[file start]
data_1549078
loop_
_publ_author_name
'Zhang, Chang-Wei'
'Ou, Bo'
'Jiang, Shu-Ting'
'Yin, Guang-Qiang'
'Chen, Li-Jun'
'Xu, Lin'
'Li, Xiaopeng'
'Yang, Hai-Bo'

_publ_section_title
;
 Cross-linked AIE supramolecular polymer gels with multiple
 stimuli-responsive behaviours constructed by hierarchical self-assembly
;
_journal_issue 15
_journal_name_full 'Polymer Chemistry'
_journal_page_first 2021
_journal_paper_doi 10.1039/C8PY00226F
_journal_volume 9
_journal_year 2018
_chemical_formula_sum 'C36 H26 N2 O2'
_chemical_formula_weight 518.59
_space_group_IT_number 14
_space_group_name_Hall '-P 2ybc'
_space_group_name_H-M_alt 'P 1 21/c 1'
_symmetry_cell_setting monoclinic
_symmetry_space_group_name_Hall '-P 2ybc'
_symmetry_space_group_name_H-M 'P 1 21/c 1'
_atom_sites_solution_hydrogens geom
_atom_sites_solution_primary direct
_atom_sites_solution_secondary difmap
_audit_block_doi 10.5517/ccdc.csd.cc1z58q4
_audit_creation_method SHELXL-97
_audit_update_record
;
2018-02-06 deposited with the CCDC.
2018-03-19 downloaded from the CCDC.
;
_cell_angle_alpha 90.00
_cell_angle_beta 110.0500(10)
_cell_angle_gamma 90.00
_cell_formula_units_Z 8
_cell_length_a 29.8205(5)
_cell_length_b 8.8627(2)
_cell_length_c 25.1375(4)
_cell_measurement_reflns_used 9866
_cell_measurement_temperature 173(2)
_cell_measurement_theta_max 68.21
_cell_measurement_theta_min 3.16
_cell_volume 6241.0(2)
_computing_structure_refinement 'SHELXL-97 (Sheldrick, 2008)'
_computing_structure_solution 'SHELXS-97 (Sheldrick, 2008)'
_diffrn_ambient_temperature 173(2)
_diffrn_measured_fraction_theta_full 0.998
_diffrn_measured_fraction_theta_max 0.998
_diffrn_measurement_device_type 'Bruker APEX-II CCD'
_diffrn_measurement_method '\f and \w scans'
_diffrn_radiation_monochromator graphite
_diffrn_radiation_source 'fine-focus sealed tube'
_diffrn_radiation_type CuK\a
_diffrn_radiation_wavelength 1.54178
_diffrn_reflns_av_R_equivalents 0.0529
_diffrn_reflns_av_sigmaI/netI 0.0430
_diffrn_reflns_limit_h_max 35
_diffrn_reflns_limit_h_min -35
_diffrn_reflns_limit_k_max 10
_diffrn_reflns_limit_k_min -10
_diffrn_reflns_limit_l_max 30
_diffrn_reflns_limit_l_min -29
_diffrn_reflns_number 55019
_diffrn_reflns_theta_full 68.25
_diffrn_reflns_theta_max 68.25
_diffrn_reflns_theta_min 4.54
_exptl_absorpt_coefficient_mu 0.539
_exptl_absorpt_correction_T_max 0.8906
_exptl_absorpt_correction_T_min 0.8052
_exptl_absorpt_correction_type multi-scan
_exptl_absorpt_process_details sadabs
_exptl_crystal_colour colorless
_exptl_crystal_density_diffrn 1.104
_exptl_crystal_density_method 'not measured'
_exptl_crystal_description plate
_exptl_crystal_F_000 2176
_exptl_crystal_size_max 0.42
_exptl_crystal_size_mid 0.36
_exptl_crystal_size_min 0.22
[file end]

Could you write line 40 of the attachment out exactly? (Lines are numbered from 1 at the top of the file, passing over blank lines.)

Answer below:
;